Two USC Dornsife professors were key in drawing Warshel to the university in 1976. In the 1970s, Gerald Segal, professor of chemistry at USC Dornsife, gave a talk at Weizmann, where he met Warshel, by then an assistant professor.
“He was clearly a capable and interesting character on the horizon,” recalled emeritus professor Segal, who was chemistry chair at the time and later became USC Dornsife dean. “His work was very unusual. It caught my eye.”
Segal recounted the reaction of Martin Kamen upon meeting Warshel during interviews. Kamen, professor of biological sciences and chemistry at USC Dornsife, had co-discovered radioactive carbon-14, which revolutionized biochemistry.
“This guy is fearless,” Segal remembered Kamen telling him. “He just might find something out.”
USC Dornsife Distinguished Emeritus Professor Otto Schnepp taught at the Technion in the 1960s. One of his students was Warshel. Schnepp joined USC in 1965, and later became a visiting scientist at Weizmann, where Warshel was a graduate student. The two published a paper on the vibrations in molecular crystals.
“I recognized he was a very smart guy,” Schnepp said. “He was looking for a permanent position and he visited USC. He made a good impression on the faculty so we recruited him. The first thing that impressed people was that he’s very bright and he has a good sense of humor.
“He always shows originality.”
Warshel reflected that Schnepp, Segal and Philip Stephens, professor emeritus of chemistry, the latter who died in 2012, were the main reasons he chose USC Dornsife.
Since arriving in 1976, Warshel has been elected to the National Academy of Sciences and the Royal Society of Chemistry, and has published more than 350 scientific papers. He has also perfected methods being used on a practical level to develop new drugs. Today, Warshel’s methods are being used to predict the interaction between pharmaceuticals and their drug targets. This allows drug designs that supersede empirical experimentation.
“I’m a strong believer that understanding enzymes can help to find better treatment for diseases than experimenting in a blind way,” Warshel said, using as an example improving chemotherapy to fight cancer. “If you find a molecule that is really effective and is exactly in the right point in the process that leads to rapid cell division and to cancer, it can be used to create much less painful side effects in chemotherapy.”
G.K. Surya Prakash, professor of chemistry and USC Loker Hydrocarbon Research Institute director, stressed that Warshel’s prize-winning research was conducted at USC.
“His science has stood the test of time,” Prakash said.
Considered the “Sherlock Holmes of chemistry,” Warshel continues to study enzymes leading to more breakthroughs.
“Like any great detective, Arieh is driven by his curiosity,” USC Dornsife Dean Steve Kay said. “His Nobel Prize not only places him among the world’s most elite scholars, but provides a wonderful example of the value of fundamental scientific inquiry.”
A Kibbutznik at Heart
Warshel was born Nov. 20, 1940, at Kibbutz Sde-Nahum in northern Israel. Like most kibbutzim, agriculture and factory work are the primary income.
Growing up, Warshel’s major duty after his studies was working in the fishponds and some weekends picking cotton in the fields. He mainly tended to the large pond, catching carp, which was later sold.
Warshel’s father, Tzvi, was also a kibbutz carp fisherman. Despite having only an elementary education, Tzvi became the accountant. Warshel’s mother, Rachel Spreicher, graduated from high school and worked at the kibbutz as a launderer, goat cheese churner and in the “shaldag” — the canned fish and grapefruit factory. She was also an elementary school teacher’s aide. Tzvi and Rachel met on the kibbutz, married and had four sons, the eldest Arieh.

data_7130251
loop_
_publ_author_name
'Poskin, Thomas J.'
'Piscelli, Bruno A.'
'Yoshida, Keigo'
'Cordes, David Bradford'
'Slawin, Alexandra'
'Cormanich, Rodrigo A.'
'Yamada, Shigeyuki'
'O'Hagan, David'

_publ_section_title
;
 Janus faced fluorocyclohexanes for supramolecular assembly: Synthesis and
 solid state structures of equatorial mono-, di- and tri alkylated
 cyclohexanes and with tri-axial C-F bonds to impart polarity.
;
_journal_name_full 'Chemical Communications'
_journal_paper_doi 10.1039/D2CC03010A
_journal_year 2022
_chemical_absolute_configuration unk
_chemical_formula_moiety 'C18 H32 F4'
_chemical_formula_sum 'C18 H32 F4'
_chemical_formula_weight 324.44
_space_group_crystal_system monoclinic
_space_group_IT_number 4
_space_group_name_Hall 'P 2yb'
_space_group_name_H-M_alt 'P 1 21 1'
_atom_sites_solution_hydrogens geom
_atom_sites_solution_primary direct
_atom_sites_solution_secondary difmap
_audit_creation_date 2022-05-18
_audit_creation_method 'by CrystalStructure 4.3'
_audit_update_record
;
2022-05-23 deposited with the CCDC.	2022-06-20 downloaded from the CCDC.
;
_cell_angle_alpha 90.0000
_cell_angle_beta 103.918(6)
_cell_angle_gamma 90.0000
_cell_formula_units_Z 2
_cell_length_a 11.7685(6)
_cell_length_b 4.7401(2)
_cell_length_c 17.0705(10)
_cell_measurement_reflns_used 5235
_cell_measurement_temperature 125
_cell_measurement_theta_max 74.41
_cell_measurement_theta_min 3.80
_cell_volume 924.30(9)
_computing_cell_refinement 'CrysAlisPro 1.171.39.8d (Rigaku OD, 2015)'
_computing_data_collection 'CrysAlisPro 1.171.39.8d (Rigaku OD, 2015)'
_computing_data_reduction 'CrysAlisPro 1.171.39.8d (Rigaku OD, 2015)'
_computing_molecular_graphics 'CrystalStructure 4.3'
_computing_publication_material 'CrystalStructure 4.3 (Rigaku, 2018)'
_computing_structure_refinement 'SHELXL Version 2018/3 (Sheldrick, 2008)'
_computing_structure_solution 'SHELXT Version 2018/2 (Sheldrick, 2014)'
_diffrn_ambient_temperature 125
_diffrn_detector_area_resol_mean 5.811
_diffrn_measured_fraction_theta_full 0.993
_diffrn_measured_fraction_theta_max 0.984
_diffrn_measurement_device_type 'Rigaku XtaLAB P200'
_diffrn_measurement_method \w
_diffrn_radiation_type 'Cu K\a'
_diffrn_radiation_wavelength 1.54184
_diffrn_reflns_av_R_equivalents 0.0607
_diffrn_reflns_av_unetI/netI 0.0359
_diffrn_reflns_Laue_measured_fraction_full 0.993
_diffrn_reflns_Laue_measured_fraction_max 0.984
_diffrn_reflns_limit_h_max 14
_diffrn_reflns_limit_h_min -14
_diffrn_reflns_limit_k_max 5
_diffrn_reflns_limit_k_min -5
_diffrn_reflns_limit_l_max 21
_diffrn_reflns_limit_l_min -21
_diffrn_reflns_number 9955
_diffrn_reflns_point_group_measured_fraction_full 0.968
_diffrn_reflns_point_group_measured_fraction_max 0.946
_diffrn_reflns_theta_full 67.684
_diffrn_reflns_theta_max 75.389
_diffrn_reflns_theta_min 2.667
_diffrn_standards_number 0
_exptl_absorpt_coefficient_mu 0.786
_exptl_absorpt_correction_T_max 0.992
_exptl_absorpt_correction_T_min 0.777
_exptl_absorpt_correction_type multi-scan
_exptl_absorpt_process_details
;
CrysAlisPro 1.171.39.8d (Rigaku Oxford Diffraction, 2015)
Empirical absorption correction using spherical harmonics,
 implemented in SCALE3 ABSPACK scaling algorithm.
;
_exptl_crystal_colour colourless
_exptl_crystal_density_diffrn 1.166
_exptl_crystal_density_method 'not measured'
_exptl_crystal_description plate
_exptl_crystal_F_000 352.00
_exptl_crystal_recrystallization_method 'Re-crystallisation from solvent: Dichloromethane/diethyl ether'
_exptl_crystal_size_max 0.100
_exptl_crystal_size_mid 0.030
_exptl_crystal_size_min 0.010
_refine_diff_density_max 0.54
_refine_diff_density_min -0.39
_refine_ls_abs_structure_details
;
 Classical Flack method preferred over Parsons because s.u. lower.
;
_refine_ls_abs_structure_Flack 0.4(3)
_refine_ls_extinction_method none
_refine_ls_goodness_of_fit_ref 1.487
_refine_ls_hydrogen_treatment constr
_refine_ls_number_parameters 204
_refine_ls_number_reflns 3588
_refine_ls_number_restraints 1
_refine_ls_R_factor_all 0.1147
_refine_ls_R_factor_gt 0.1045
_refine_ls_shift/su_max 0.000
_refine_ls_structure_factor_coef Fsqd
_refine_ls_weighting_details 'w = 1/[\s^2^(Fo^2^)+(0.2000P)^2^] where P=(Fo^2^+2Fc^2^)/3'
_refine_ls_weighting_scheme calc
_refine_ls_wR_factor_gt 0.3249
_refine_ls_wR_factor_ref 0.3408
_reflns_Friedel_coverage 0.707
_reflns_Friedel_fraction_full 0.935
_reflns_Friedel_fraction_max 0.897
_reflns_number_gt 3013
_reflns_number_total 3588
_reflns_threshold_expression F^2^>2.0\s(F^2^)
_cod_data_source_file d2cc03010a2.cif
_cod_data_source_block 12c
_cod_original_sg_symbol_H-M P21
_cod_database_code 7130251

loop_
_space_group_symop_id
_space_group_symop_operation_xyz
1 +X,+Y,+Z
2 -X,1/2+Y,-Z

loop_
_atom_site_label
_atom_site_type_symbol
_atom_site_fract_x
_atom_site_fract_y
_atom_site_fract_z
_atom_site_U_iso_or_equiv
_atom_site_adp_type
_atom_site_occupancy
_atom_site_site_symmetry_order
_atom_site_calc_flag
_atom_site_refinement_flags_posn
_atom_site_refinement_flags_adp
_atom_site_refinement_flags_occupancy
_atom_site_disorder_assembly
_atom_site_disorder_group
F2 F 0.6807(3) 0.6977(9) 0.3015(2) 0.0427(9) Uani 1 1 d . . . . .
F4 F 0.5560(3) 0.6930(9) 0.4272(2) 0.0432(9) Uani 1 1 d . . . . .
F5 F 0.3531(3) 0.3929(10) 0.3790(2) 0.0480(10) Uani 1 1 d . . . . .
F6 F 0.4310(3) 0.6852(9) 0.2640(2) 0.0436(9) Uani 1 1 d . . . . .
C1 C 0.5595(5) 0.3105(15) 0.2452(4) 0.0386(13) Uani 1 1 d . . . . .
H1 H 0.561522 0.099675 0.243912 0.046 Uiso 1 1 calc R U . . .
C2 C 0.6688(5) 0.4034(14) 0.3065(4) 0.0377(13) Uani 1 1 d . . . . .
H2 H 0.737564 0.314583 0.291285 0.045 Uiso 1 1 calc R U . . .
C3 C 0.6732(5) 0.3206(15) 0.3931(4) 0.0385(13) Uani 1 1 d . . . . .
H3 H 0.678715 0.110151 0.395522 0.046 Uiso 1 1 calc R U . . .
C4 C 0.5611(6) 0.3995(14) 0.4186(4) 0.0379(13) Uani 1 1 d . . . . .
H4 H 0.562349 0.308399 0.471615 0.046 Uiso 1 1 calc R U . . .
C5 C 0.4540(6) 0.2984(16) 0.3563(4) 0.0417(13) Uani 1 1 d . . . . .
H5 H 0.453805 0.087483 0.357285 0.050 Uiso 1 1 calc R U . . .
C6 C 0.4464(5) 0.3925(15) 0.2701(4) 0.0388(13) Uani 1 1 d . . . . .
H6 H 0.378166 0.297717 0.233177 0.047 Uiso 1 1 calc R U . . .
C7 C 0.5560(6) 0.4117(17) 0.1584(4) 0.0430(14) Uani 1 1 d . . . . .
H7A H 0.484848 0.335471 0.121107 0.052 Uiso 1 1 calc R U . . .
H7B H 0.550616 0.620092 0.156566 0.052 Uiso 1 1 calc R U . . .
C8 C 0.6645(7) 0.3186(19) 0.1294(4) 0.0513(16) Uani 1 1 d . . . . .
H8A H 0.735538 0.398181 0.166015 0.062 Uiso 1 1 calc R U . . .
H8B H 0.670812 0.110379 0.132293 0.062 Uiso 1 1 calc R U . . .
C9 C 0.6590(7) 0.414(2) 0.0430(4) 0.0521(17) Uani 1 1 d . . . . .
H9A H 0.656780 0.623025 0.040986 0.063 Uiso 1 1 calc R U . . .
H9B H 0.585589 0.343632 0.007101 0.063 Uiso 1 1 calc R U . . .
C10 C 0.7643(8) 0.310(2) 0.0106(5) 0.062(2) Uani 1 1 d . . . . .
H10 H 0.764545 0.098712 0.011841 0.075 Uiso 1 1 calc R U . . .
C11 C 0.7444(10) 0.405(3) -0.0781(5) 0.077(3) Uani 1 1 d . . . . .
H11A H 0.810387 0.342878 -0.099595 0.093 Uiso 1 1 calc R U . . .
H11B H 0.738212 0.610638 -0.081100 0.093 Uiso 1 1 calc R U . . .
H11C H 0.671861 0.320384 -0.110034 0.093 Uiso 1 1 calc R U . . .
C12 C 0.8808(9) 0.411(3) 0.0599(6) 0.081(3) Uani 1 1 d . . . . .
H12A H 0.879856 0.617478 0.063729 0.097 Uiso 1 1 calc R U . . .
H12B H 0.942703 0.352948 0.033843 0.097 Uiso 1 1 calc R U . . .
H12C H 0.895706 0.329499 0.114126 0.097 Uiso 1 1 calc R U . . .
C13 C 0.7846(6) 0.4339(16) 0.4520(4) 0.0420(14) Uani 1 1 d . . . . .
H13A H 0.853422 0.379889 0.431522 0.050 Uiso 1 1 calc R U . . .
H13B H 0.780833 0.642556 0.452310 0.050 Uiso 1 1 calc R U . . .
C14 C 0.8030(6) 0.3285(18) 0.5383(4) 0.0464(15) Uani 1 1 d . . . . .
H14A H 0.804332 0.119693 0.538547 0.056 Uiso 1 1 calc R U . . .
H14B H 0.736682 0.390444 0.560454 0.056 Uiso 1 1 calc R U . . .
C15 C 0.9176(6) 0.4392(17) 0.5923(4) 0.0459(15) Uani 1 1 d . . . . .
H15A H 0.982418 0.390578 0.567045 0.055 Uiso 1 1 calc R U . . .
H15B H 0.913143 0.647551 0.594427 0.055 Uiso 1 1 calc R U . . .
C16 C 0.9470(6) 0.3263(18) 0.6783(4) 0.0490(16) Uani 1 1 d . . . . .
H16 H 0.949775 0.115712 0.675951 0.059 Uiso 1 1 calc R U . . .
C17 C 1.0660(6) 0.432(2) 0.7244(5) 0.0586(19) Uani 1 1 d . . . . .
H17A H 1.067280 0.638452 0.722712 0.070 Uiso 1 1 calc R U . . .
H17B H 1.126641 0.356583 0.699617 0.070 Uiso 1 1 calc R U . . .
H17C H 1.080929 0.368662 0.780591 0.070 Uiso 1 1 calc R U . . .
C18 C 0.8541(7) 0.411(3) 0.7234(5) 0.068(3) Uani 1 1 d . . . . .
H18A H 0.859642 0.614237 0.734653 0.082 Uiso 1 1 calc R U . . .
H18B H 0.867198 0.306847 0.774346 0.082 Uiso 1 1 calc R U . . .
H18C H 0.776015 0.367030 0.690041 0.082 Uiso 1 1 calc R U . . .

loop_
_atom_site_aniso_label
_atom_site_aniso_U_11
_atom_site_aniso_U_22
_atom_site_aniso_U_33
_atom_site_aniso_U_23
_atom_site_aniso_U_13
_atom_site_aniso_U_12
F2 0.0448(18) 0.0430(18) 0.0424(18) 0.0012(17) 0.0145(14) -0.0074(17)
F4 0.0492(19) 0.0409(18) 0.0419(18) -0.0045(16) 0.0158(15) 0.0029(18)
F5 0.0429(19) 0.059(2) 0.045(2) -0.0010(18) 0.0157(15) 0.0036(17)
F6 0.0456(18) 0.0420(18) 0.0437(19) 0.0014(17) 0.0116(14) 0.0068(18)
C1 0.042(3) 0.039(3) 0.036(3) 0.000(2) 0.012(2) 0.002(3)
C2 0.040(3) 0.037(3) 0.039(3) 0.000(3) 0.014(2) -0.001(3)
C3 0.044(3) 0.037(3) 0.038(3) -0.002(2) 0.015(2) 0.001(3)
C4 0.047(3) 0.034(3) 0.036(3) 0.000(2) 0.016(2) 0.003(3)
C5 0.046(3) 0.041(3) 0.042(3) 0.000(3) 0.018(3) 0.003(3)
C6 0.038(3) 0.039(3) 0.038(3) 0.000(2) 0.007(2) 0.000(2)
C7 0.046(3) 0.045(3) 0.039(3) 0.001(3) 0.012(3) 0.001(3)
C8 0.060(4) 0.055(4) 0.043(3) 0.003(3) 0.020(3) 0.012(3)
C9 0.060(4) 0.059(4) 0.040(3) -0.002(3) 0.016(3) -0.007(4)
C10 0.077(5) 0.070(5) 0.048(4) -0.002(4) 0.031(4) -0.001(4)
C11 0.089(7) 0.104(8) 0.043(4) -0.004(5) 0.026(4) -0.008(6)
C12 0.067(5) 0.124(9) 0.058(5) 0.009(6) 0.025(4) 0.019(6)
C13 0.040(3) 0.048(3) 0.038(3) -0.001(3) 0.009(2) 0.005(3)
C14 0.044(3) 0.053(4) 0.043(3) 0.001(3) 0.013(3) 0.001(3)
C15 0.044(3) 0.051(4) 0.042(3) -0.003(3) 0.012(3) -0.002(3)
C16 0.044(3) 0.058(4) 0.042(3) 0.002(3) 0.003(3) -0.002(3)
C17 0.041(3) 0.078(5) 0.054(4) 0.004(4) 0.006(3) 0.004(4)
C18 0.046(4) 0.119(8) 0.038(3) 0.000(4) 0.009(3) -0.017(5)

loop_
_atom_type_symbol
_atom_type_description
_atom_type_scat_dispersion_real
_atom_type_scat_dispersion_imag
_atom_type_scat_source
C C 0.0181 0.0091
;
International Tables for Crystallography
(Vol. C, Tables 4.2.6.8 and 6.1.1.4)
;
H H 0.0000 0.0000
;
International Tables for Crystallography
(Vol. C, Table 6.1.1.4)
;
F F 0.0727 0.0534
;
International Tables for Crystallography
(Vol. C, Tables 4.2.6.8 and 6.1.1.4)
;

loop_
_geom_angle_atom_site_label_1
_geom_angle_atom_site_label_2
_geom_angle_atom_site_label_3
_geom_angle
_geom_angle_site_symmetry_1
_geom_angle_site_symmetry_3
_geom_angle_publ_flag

Both sides of Warshel’s family descended from Poland. Tzvi Warshel, Rachel Spreicher and their family who survived the Holocaust did so by immigrating to the then-British-ruled Palestine. Most of Tzvi’s immediate family perished in 1941 in Lachowicze, Poland, when the Nazis assembled all Jewish inhabitants into the marketplace, where they were murdered. Rachel’s mother and two sisters also perished in the Holocaust.
Warshel was not the first in his family to excel in the sciences. His paternal aunt, Chana, studied engineering at the Technion as the first family member to enroll in college. After returning to Poland, she was killed in Lachowicze along with her grandfather, grandmother and other family.
Finishing what Chana began, Arieh became the first family member to graduate from college.
A dual citizen of the United States and Israel, Warshel fought in the Israeli Army as communications officer of a tank regiment during the June 1967 Six-Day and October 1973 Yom Kippur wars, then became a reservist. A scar on his right ear is a reminder of his close brush with death when a bullet pierced his helmet.
Photos taken before he joined the army show Warshel with a thick head of dark hair and a cool yet vulnerable expression that earned him the nickname of “a young James Dean.” He met Tamar “Tami” Fabrikant through her cousin who was Warshel’s classmate at the Technion. They wed in 1966 and have two daughters, Merav and Yael.
Those close to Warshel say he brought his fighting spirit and work ethic to his computation lab at USC Dornsife. A few days after his Nobel Prize was announced, Warshel was toiling in his lab with his students.
For Warshel, getting to this point has been a pilgrimage.
“To say this is sweet revenge would be wrong,” Mak said. “For Arieh, this is sweet victory.”
Yael Warshel contributed Warshel family history to this report.